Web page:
Life has changed a lot for me recently. In the past year, we’ve moved from the city to a small farm, obtained thirty goats and sheep, numerous chickens, two dogs and another cat. We welcomed our first child in August and I signed a book contract right before her birth. So life is crazy. Finding time to do some serious writing? Even crazier.
After years of having a designated block of writing time every weekday afternoon, I’m doing what I’ve come to think of as “writing in the gaps,” those small spaces of time I can snatch when the baby is asleep, or happily focused on a toy (very small amount of time), or when someone can watch her for an hour while I try to focus.
Guess what? It’s tough. Much tougher than I anticipated. “I’m going to write two sentences while the baby’s distracted,” I joked to my husband one day. “It’s good to see you’ve adjusted your expectations,” he replied. Yup.
I recently went to a conference where a speaker asked if anyone had tried getting up an hour or two earlier to write/work/get stuff done. “How’s that working out for you?” Everyone in the room laughed. “Right, it doesn’t work for long,” she said. Now I feel less guilty for not getting up (or staying up) when the baby is still sleeping and writing, or for sleeping in until the baby wakes up. I might get up early some mornings, but right now writing is 10 minutes here, 20 there, read while holding the baby so she doesn’t scream.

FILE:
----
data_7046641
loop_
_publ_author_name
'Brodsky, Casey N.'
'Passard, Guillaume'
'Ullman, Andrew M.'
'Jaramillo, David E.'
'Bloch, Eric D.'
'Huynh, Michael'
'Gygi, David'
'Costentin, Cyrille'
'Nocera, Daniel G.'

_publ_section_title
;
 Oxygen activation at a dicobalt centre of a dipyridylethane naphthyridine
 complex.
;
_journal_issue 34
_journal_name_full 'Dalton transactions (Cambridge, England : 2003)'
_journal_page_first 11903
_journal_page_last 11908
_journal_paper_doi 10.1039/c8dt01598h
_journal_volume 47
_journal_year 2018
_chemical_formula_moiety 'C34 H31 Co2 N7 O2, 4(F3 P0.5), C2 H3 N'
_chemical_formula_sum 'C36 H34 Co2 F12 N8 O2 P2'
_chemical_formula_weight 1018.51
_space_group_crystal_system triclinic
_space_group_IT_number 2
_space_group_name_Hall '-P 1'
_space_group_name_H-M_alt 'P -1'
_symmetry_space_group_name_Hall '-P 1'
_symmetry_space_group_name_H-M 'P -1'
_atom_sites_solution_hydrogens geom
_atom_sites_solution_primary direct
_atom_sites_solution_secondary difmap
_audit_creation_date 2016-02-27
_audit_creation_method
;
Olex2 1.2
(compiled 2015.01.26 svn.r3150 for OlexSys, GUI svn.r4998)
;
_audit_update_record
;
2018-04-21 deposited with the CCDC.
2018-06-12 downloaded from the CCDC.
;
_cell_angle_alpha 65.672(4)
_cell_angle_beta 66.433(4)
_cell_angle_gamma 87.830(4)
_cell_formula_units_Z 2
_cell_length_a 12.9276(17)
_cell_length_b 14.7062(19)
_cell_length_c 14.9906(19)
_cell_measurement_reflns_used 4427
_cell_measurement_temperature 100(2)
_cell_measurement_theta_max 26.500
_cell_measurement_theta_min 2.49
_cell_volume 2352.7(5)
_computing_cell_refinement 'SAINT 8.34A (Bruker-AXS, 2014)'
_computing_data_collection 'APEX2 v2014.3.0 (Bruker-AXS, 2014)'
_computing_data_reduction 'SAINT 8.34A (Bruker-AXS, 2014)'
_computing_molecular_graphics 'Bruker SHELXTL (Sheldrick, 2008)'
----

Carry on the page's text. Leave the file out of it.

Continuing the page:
I know this period won’t last forever. And I’ve found even if my writing time has diminished, my resolve to write hasn’t, but you know what has? The idea that being published is ALL IMPORTANT. It is important, of course. I want readers to like my work, buy my books, and recommend them to others so I can continue to write, but in light of being responsible for raising daughter, being a successful, amazing, best-selling author doesn’t seem as important anymore.
I still want my stories in the world. I still want you to read them, but I’m a little more patient about that process. So, two sentences or two hours at a time, I’ll keep writing. In the mean time, life is happening in between those gaps of writing and I call that a good thing.